Corban Wilkin: Illustrator


Nominated for a BCA!
November 8, 2014, 10:52
Filed under: breaker's end, comic artists, my comics | Tags: , , ,

British-Comic-Awards

At next week’s Thought Bubble Festival in Leeds (15th & 16th November 2014) I’ll be at the awards night for the British Comic Awards, and I myself have been nominated for the Emerging Talent award. Specifically for Breaker’s End and my work on Dreams of a Low Carbon Future.

Looks like I’m up against some serious contenders though, such as the formidable Rachael Smith and Alison Sampson and… I think I might just be the underdog here.

I’ll be sure to keep all of my various digits and limbs firmly crossed for good luck until next Saturday, which will no doubt increase my chances significantly.



Horsing Around

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You’d be hard-pressed to find any visual artist who would disagree that horses are hard to draw, but I’m working with Greg Neri on a comics project heavily involving horses. Like my short comic If Not Now then When?, we’re looking at working with a nice brown wash on ink lines, which seems to give it the right feeling.

Not going to say a whole lot about it at this point, but it should be a great project.

Gail

I have to share Kim Jung Gi’s portfolio with anyone who’s not familiar with him. Somehow I’ve only recently come across his unbelievably rich and detailed and living line-drawn panoramas. Do yourself a favour and spend some time looking at his interiors and street scenes, because I certainly am.

Below: just a little sketch of nothing in particular that was drawn digitally but looks sort of like pencil!

Untitled-12 copy

 



The Long Journey

stewwebres‘The graphic novel’ is being worked on and will be for a long time, and that’s all I’m saying.

Although it looks this way, I haven’t, in fact, dropped off of the face of the earth, but I have been extremely busy (haven’t we all?), with, as well as ‘the graphic novel’, a full-time job which I might talk talk about in a later post.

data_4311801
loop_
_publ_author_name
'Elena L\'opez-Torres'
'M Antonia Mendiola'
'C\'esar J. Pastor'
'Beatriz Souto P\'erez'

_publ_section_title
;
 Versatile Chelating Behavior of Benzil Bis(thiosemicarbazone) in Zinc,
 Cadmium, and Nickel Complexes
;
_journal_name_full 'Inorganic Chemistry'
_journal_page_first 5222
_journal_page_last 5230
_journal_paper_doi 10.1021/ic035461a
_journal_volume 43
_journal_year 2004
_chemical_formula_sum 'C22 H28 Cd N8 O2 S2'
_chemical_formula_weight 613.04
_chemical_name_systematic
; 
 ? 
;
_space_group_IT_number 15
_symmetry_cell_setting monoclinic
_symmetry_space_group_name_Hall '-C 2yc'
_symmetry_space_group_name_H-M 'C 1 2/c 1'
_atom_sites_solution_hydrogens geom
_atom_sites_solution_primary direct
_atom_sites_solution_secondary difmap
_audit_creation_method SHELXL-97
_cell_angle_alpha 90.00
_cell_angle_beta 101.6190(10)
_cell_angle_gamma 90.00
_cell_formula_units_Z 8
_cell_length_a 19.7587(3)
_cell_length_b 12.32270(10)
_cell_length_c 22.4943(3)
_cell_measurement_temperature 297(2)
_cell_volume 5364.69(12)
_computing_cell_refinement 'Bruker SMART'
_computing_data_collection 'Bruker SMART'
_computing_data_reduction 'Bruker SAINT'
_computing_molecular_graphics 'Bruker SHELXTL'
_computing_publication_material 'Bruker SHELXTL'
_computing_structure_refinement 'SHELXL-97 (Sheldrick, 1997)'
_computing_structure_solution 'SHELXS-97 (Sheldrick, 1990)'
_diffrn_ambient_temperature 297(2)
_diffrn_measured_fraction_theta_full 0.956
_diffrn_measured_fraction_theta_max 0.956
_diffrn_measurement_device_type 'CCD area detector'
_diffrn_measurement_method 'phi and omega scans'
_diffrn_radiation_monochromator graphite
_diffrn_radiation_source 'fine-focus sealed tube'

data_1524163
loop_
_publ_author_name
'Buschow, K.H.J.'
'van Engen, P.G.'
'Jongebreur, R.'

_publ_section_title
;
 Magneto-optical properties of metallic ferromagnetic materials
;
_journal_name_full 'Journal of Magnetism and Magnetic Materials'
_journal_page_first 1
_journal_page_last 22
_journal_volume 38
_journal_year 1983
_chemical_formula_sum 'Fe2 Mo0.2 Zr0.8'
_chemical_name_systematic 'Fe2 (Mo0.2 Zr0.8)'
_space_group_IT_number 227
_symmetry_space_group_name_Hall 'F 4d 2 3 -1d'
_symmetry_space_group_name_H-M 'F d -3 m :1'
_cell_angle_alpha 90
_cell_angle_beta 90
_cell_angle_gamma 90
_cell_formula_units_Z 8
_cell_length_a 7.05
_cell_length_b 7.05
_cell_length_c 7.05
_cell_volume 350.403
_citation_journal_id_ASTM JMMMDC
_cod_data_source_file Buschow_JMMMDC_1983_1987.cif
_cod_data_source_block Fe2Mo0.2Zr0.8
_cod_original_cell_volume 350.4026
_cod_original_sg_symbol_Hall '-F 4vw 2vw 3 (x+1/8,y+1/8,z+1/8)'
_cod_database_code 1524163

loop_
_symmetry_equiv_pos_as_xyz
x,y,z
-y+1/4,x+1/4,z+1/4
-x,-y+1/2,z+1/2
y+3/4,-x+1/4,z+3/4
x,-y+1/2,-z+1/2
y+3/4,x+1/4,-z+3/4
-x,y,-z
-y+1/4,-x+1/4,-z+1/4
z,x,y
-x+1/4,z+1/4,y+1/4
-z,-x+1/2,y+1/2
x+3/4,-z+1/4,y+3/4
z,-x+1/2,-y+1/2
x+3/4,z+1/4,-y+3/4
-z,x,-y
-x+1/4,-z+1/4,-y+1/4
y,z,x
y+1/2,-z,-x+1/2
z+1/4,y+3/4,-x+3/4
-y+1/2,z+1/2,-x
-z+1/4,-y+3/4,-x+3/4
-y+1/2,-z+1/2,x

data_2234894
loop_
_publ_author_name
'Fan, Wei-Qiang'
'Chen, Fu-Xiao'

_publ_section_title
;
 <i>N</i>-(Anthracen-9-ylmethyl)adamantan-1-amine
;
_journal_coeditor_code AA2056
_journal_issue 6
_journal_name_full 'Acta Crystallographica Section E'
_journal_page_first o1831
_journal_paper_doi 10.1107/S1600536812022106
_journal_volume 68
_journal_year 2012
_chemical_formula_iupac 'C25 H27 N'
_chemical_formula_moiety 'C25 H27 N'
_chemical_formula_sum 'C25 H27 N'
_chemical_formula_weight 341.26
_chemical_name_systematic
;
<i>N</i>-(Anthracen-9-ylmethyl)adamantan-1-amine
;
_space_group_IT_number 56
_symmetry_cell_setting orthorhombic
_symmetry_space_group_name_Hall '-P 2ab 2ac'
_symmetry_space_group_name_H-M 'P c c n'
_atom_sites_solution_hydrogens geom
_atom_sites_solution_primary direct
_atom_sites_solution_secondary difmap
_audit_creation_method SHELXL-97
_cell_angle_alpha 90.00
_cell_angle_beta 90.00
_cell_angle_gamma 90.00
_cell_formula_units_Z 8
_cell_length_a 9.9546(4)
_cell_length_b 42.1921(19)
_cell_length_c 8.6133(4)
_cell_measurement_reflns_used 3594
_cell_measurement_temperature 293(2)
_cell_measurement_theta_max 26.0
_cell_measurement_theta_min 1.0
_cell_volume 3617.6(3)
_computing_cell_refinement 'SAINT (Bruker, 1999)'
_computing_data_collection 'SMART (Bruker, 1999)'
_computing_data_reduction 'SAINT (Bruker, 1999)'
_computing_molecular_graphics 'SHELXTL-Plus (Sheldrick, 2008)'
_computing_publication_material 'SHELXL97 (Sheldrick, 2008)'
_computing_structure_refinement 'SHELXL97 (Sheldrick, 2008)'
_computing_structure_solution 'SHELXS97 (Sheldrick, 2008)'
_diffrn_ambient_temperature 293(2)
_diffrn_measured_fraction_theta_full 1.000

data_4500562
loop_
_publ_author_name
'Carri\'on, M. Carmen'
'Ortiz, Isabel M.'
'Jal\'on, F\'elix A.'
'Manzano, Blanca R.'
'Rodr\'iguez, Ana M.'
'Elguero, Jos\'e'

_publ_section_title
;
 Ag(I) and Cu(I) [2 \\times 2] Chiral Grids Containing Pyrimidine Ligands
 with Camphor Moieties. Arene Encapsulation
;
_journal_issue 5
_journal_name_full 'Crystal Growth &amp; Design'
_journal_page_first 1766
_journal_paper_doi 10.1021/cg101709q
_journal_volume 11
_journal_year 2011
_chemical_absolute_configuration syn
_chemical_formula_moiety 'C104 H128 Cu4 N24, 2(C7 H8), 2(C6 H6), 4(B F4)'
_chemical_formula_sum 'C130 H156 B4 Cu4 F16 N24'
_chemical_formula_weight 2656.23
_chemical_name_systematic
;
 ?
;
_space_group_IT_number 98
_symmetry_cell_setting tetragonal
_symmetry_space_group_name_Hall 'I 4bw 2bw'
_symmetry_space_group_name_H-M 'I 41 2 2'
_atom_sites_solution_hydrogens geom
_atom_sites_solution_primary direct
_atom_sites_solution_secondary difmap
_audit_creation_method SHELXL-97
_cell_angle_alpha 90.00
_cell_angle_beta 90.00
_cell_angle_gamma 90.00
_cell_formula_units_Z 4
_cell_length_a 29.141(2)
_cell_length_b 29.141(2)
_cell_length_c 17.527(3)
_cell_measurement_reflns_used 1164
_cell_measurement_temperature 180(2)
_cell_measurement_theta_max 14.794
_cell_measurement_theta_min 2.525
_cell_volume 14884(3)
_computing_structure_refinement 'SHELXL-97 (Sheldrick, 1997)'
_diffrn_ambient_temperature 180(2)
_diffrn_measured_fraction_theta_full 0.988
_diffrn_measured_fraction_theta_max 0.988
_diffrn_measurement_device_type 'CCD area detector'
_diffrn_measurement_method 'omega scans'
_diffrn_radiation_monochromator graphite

Some of my work from Dreams of a Low Carbon Future is currently on display in The Cartoon Museum in Holborn and will be until 1st June 2014.

Have you ever noticed that to tell another about a planned project intended to be completed on one’s own steam, or a mighty ambition one has every intention of carrying out, often ruins the possibility of making said dream a reality? I read somewhere, at some time, that to explain a hitherto secret idea, for a story, say, to someone else actually gives us some facsimile of the pleasure we associate with great and self-motivated achievement. By revealing that we have every intention of writing the greatest screenplay in history we in fact feel that the friend we simply had to confess this ambition to thinks highly of us for planning to do so. We imagine to ourselves that they are in some way impressed with our plan and our motivation and it thereby robs us of the ability to make real what is already so comfortingly extant in the shared consciousness, which seems almost good enough to replace the real thing. Making something real takes a tremendous, in fact inordinate, amount of time and energy. Making anything significant must by necessity take over one’s life. If we can feel, subconsciously or otherwise, that we have already been a bit impressive to the people whose opinions we value then the effort seems futile. We’ll give over a chunk of our lives to creating or realising something, and to present it to those we first mentioned the idea to will be anticlimactic: “See? I told you I’d do that thing and look at me now. I’ve gone and done it!”

How much grander and more exciting to step out from behind a doorway and present a fully-formed piece of brilliance to one’s peers, the excitement of their response to this wholly unpresaged, fully, or perhaps, at least, mostly, accomplished idea a powerful motivator in the graft of hours upon hours doing the labour of creating the thing in reality. Rather than presenting a now-poorly-motivated shadow of a grandly (or, indeed, failingly) expressed idea, one instead has a grand statement, all laid out and out of the blue, with no grand idea that it tries in vain to live up to.